c) Ignatius first to distinguish between bishop (one), the presbyters, and the deacons. Perhaps still a college of leaders seen as equals, but still distinguished.

d)By end of 2nd century, the bishop presides over the body of presbyters. This is called the monarchical episcopate. Irenaeus argues in Against Heresies that the bishop in each church is a successor to the apostles. Thus, to be in the true Christian fellowship in that place, must be right with the bishop. He also appealed to the church in Rome as established by Peter and Paul. Was the first to give a list of bishops of Rome (does not list Peter).

e) Tertullian is an example of two extremes. First he supported episcopacy, and unwittingly contributed to the tradition surrounding Rome. Then, reacting against growing formalism and reliance on human leadership, he joined the Montanists. Now was opposed to the importance of bishops. the church not guided by apostolic writings but by direct guidance of the HS.

f) Growth of episcopacy and heirarachy as bishops of large city churches gained prominence. They often assisted in starting new congregations, which came under their authority. AFter ca. 150, there were synods (meetings) of bishops. City bishops were prominent. Thus city bishops came to oversee the work of country bishops, which began to disappear.


#5

That argument doesn't even pass the smell test. Think of it this way, especially regarding the Gospel of John. The gospels were all written after a considerable time that the Church had been established, and the authority of the Apostles was not in question. So why spend so much precious space detailing the authority they had and no one questioned? Spend space writing about things that will continue on. Especially with the Gospel of John. John speaks about forgiveness authority given to the Apostles. If it only stays with the Apostles, then WHY would John bother writing about it? He was the only one left.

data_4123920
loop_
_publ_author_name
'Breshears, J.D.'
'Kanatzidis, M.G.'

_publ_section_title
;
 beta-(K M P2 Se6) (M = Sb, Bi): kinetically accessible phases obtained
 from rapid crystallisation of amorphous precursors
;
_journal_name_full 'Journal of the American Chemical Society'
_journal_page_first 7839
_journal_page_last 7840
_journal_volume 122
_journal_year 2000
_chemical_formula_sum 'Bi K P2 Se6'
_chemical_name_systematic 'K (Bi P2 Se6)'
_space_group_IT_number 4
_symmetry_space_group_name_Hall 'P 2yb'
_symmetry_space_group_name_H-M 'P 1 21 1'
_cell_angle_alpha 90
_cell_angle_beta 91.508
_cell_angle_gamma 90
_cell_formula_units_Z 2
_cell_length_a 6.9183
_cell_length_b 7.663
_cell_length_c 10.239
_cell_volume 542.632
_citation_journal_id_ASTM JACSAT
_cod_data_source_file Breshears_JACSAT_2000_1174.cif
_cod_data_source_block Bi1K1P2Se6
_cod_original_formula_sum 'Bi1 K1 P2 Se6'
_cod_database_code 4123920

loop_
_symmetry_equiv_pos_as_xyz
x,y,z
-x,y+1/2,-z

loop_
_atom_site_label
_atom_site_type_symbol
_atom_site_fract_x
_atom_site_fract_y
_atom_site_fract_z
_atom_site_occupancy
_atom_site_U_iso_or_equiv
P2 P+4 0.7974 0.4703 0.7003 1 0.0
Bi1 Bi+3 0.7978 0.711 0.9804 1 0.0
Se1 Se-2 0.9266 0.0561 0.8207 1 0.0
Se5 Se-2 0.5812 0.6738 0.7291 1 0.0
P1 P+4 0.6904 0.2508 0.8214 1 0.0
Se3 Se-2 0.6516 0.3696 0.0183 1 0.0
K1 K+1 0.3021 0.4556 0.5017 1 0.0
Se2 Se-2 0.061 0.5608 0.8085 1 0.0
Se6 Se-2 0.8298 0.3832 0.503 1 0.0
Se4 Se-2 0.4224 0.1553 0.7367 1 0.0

John admits that there is much more that wasn't written, so why would he bother writing about it?

Also, they need to explain how Paul instructs/commands Timothy to ordain men, and instruct, correct, and rebuke these men in the Faith, so that they can do the same to other men and also correct, instruct and rebuke these other men. That details 4 "generations" of Apostolic succession right in Scripture.


#6

[quote="PoorKnight, post:1, topic:315443"]
Apostolic Sucession is false because for anyone to become an Apostle they had to have been 'with us from the beginning' and 'accompanied us all the time'.

[/quote]

Since the bishops aren't apostles, the argument doesn't apply. Right?

Plus, what do they do with all the mentions in the New Testament of bishops? (episcopoi in Greek)

See Bishop, Priest, and Deacon from Catholic Answers.

:o


#7

Speaking of replacing the apostle Judas, in the King James Version of Acts 1:20 Peter says:

For it is written in the book of Psalms, Let his habitation be desolate, and let no man dwell therein: and his bishoprick let another take.

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#8

Thanks folks this helps

God Bless, :signofcross:


#9